Immigration-center shootings: Police delayed, and it doesn’t matter
Two days after horror struck their adopted home, shaken Vietnamese immigrants gathered Sunday in a crumbling brick house that served as a Buddhist temple to send peace to the suffering.
The chief monk of Quan Am temple pulled a brown robe over his gray sweat shirt and black slacks and tapped a gong, signaling that it was time to sit. Facing an altar, he began to hum melodic incantations.
“Today, we chant for those who died on Friday,” said the monk, Tuu Van Nguyen, as 12 people sat cross-legged on small yellow cushions. “We hope that the people in the hospital recover. We hope the suffering find peace.”
He cradled yellow joss sticks in his hands and lowered them to a flame. Smoke swirled around his bowed head, the scene of peace contrasting with the terror that beset Binghamton on Friday when a gunman attacked an immigrant services center and killed 13 people before taking his own life.
With reports that the gunman, Jiverly Wong, 41, was an immigrant from Vietnam, this small community that had lived anonymously found itself thrust into the spotlight.
As details emerged about Wong’s life -- recently laid off, troubled by poor language skills, unable to find a toehold in the United States -- many Vietnamese here saw their own struggles in his travails. It was a reminder, as if they needed one, that their transition from war-torn Vietnam to Binghamton has not always been easy.
The first Vietnamese immigrants in Binghamton came after the Vietnam War ended in 1975, but the city saw its biggest influx in the early 1990s, residents said. Local resettlement agencies sponsored hundreds of families of former South Vietnamese soldiers and political prisoners, as well as Amerasian children and their caretakers.
At the population’s height in the mid-1990s, about 600 Vietnamese families lived here, according to Nguyen, the monk. But many moved away for better jobs or warmer weather, he said, estimating that about 200 families remain.
The Wongs came under these programs, as did Be Nguyen -- no relation to the monk -- who prays at the Quan Am temple every Sunday. When she arrived in 1990, Nguyen said, she knew no English, so she fell into assembly line work, as did many other Vietnamese.
Over the years, she has been laid off from various factories. Nguyen said the slumping economy had reduced her prospects. Despite being in a similar situation as Wong, Nguyen said she could not fathom how it would push an individual to commit such horrific acts.
“It’s very hard to find jobs here,” she said. “But life itself is not difficult. We Vietnamese, perhaps we don’t know a lot of English, but we find ways to endure and make it work.”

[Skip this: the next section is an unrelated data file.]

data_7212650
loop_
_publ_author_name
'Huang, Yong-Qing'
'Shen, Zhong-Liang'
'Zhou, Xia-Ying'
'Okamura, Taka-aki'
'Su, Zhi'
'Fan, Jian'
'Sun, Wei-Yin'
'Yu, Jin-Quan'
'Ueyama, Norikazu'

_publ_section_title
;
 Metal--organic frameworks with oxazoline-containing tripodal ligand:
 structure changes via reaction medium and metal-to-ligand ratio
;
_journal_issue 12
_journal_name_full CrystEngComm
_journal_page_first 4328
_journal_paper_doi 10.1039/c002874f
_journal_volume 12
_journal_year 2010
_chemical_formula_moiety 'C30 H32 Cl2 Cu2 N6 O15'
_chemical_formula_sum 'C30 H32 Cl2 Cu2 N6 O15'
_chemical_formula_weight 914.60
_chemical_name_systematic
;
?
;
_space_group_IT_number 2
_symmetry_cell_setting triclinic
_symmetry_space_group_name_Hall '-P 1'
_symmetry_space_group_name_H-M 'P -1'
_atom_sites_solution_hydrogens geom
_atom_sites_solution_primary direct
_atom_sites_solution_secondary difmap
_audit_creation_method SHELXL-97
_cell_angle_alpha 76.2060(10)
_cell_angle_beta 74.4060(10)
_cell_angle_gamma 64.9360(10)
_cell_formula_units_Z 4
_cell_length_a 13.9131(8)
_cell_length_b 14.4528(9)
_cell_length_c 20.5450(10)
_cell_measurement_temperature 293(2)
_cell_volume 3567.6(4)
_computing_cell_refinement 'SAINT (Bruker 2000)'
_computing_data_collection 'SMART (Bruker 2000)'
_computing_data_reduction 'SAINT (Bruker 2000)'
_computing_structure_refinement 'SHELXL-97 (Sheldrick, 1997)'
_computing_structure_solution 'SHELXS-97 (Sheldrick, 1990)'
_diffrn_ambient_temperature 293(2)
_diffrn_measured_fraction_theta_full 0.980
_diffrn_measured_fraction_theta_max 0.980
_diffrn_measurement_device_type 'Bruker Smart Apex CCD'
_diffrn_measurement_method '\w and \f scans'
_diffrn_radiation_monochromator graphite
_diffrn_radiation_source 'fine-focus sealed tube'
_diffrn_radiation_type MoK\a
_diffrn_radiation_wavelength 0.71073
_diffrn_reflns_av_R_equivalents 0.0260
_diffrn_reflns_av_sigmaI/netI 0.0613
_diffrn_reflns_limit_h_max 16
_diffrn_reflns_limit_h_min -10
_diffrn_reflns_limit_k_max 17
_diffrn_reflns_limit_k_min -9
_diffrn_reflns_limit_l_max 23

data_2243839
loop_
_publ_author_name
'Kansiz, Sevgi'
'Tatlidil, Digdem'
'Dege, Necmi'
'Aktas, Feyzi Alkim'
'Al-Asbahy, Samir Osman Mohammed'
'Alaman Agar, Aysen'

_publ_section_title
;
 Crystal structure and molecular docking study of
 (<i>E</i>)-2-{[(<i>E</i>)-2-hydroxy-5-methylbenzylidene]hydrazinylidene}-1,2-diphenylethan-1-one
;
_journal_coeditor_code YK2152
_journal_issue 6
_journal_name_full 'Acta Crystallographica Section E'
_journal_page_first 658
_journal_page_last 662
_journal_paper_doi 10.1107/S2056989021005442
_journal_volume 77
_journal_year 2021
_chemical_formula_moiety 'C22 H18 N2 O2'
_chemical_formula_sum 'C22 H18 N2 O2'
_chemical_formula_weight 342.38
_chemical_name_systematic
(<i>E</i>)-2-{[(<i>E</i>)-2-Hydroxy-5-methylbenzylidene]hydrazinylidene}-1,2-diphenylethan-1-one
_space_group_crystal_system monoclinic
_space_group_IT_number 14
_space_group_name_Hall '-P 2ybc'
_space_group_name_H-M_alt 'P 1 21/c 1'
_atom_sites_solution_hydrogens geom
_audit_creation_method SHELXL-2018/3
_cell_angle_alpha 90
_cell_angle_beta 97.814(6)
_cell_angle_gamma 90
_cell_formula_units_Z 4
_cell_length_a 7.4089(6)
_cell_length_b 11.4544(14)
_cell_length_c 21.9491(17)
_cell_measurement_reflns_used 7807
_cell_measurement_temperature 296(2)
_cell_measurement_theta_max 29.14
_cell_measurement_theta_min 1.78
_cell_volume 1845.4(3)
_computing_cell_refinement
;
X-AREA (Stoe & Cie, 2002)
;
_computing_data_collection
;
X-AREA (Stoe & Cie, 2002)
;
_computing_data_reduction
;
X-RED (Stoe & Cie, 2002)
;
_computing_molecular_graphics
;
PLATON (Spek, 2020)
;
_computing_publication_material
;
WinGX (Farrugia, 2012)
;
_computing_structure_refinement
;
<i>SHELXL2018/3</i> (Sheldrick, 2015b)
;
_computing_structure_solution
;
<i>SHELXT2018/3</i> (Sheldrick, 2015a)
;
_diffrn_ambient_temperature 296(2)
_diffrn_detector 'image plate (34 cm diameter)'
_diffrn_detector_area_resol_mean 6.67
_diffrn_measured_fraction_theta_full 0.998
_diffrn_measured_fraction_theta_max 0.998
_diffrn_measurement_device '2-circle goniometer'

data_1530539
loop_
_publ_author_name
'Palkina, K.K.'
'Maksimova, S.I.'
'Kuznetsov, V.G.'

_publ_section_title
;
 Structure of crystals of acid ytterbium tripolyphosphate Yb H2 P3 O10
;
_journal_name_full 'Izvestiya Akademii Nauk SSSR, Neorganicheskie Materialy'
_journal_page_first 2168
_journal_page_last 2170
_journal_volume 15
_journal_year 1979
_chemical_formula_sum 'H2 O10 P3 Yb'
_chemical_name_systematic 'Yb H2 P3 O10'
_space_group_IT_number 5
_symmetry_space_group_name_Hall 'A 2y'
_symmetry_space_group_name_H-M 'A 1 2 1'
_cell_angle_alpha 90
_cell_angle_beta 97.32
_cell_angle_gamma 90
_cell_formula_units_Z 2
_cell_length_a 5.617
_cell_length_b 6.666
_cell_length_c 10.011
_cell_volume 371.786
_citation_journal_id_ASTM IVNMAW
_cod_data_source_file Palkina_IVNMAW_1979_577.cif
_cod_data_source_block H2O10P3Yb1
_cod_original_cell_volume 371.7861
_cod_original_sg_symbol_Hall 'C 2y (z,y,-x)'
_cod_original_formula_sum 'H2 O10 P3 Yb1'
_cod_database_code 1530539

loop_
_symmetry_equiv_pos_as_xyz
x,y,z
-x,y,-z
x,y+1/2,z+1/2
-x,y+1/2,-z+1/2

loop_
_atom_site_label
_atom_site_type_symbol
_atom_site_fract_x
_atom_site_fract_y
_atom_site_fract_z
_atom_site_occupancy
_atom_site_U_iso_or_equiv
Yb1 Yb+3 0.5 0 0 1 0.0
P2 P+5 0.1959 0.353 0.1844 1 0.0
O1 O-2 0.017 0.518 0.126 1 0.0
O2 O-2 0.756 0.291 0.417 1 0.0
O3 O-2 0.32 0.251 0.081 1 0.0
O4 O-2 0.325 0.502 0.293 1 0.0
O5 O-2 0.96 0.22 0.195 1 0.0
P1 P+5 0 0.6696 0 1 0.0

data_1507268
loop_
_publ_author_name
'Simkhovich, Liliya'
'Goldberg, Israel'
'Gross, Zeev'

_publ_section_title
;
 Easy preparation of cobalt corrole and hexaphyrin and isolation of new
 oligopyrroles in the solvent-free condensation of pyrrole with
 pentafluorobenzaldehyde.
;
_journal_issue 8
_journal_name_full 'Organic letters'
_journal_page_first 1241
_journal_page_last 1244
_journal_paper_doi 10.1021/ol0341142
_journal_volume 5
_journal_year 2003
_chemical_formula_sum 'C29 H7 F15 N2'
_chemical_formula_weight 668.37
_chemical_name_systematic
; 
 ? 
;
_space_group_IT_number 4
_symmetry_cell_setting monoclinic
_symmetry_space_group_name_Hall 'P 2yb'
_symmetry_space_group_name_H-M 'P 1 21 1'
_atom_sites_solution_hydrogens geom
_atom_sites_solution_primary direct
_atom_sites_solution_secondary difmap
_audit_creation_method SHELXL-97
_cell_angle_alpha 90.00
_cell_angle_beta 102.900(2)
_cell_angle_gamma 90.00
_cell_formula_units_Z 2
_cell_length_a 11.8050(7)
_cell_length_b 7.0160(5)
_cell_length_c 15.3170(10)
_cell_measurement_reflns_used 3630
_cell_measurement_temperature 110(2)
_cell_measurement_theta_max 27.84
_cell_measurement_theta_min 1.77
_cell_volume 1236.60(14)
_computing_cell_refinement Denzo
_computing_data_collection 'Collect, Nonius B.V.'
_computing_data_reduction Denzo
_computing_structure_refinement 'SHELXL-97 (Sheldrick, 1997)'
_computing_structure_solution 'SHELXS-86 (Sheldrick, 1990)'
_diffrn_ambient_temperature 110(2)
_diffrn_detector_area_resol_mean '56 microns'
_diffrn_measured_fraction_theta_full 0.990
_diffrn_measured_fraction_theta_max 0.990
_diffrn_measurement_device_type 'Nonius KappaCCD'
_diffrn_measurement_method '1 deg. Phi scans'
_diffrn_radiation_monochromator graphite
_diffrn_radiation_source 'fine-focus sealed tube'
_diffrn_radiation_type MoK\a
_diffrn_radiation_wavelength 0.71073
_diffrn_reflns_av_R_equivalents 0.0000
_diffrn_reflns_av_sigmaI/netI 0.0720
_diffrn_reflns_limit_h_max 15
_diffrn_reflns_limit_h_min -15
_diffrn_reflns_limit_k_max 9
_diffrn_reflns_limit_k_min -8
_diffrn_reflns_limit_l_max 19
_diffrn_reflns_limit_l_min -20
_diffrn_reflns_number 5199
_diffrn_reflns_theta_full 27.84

Binghamton’s tiny Vietnamese community stands in stark contrast to the massive enclaves in California, which drew the bulk of refugees after the war. Orange County is home to about 150,000, the largest population of Vietnamese living outside their homeland.
Unlike Little Saigon’s 3 square miles of Vietnamese businesses, Binghamton’s Vietnamese community has few gathering spots: the temple where Be Nguyen prays -- one of two in the city -- and the Hang Phat Market, which stocks fish sauce, bean sprouts and Vietnamese pop music DVDs. There is just one Vietnamese restaurant. A Vietnamese priest from nearby Syracuse comes to a Catholic church twice a month to deliver sermons in Vietnamese.
In this tight-knit community, the Wong family was well known. Many recalled Wong’s father, Duong, helping them fill out citizenship paperwork, even taking them to the doctor to translate. But the younger Wong was a mystery, rarely seen about town. His first language was a Chinese dialect; he spoke neither English nor Vietnamese well. The family immigrated from Vietnam, but their ethnicity was unclear.
Sam Quach, who works at the Hang Phat Market and ran into Jiverly Wong at the gym two weeks ago, said Wong struggled to fit into the English-speaking community, as well as the Vietnamese one.
Wong said that when he first immigrated to America, he would go to parties but other Vietnamese would make fun of him because he did not understand certain Vietnamese phrases, Quach recalled. Eventually, Wong stopped trying to socialize, Quach said.
Police say Wong immigrated from Vietnam in the late 1980s or early 1990s. At some point he moved to California, but returned to New York in 2007. He had recently dropped out of English classes at the civic center, which he attacked Friday.
On Sunday, officials released a list of his victims. A Vietnamese mother of two, Lan Ho, 39, was killed; her husband, Long Huynh, was injured. Other victims came from China, Haiti, Pakistan, the Philippines, Iraq, Brazil and the United States.
Some Vietnamese in Binghamton feared that the killings would reflect badly on their community. Thanh Huynh, who owns the Hang Phat Market, said Binghamton had welcomed all cultures; he hopes that won’t change.
“I am afraid that other people think that us Vietnamese are bad personalities,” he said. “The Vietnamese community is so small, I hope others don’t think we are not good people. Every group has its bad people.”